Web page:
The landscape of headless browsing offers several standout options, each with unique features, capabilities, and use cases. Understanding the strengths and applications of these browsers can guide developers and testers in selecting the right tool for their needs:

  • Google Chrome: Available in headless mode from version 59 or higher, Chrome's headless version is renowned for its speed and reliability. It's widely used for automation and testing, supported by a robust set of developer tools and a large community.

  • Mozilla Firefox: Used with Selenium for automated tests, headless Firefox offers flexibility and compatibility across various platforms. Selenium WebDriver integration makes it popular for cross-browser testing, and its open-source nature encourages community improvements.

  • HtmlUnit: Written in Java, HtmlUnit is famous for testing e-commerce websites. As a GUI-less browser, it's known for its fast execution and ability to simulate different browsers. Its compatibility with Java makes it a favorite among developers of that language.

  • Phantom JS: Though discontinued, Phantom JS was once a popular choice for headless browsing. It was praised for its lightweight nature and scripting capabilities using JavaScript. Its ability to render web pages and capture screenshots made it valuable for visual testing.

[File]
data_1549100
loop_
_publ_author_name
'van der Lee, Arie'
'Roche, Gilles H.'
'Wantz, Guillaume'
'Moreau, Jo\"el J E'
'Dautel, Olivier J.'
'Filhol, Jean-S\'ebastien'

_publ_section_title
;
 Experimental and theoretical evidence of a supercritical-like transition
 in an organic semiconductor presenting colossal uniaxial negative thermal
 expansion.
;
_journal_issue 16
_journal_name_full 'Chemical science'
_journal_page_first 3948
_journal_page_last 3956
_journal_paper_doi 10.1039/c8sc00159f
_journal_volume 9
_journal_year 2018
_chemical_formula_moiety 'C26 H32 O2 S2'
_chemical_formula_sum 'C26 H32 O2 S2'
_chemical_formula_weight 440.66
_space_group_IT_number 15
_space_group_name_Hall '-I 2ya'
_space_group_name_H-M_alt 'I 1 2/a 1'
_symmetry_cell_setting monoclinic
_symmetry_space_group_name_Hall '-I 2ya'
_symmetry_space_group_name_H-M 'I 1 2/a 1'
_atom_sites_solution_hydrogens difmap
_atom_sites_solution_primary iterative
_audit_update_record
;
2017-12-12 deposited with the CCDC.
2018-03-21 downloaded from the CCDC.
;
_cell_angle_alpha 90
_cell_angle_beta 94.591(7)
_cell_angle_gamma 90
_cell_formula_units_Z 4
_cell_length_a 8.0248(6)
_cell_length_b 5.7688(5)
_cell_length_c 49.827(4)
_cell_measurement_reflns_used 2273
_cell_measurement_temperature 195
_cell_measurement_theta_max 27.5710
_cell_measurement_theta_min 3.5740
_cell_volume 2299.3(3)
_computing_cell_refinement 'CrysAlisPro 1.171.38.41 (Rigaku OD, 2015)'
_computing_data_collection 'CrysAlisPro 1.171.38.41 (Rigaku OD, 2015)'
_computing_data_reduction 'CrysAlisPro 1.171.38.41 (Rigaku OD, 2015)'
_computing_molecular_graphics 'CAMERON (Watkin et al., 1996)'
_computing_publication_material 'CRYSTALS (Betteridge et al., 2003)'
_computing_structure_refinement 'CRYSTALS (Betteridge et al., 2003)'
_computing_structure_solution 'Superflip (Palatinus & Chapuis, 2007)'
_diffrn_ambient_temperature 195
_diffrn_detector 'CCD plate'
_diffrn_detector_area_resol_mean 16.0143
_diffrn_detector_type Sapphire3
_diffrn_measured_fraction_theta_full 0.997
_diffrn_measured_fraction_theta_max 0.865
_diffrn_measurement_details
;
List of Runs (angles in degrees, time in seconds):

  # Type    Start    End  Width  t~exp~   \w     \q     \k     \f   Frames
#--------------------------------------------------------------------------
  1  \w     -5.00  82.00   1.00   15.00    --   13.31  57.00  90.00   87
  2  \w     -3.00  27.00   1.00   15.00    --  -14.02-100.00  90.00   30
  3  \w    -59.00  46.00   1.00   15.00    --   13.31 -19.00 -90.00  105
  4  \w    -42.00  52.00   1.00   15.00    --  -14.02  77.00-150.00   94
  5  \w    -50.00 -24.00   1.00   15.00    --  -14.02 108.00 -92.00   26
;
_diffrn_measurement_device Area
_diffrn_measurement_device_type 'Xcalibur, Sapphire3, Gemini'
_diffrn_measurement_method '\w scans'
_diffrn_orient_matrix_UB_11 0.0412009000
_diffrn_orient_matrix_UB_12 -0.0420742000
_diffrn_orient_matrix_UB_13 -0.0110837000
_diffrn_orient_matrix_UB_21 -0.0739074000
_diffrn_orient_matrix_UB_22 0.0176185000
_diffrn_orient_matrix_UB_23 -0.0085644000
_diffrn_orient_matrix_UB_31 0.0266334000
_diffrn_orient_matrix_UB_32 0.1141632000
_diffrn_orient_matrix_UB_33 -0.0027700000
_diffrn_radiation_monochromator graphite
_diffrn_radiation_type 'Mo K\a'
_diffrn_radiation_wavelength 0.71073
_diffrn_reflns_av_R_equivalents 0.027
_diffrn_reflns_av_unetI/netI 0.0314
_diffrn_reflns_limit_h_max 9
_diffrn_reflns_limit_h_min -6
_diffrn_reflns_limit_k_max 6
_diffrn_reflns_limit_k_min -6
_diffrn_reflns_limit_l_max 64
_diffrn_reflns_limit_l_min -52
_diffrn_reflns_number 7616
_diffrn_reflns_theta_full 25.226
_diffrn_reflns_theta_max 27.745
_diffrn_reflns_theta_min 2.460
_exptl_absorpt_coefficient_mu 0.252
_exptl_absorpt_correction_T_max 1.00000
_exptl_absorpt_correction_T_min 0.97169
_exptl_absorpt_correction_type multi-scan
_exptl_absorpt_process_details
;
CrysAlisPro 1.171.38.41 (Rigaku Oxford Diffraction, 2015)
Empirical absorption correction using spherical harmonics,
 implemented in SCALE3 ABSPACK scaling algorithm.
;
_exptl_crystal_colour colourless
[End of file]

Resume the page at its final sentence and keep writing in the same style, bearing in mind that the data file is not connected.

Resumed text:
Limitations of Headless Browsers

While headless browsers offer many advantages, they also come with certain limitations:

  • They can't show visuals, so they might not accurately represent the user experience, missing visual layout and design problems.

  • Debugging can be more complex in a headless environment, especially if pages load too quickly to catch inconsistent failures. Headless browsers can divert developers' attention from fixing bugs that specifically happen in a headless environment. This diversion can cause them to overlook issues that regular users might encounter. Additionally, some functionalities that rely on GUI interactions might not be testable in headless mode.

  • Headless browsers are unsuitable for avoiding detection because they don't act like humans. Anti-detect browsers are better for this. Understanding these limitations is essential for selecting the right testing approach.


Embarking on the headless highway opens doors to efficiency, automation, and stealth in web development and testing. This guide helps developers use headless and anti-detect browsers effectively for testing and development purposes.

Whether web scraping data discreetly or ensuring cross-browser consistency, the world of headless browsers offers a toolkit tailored to modern web challenges. Navigate wisely, and may your development journey be headless but not directionless.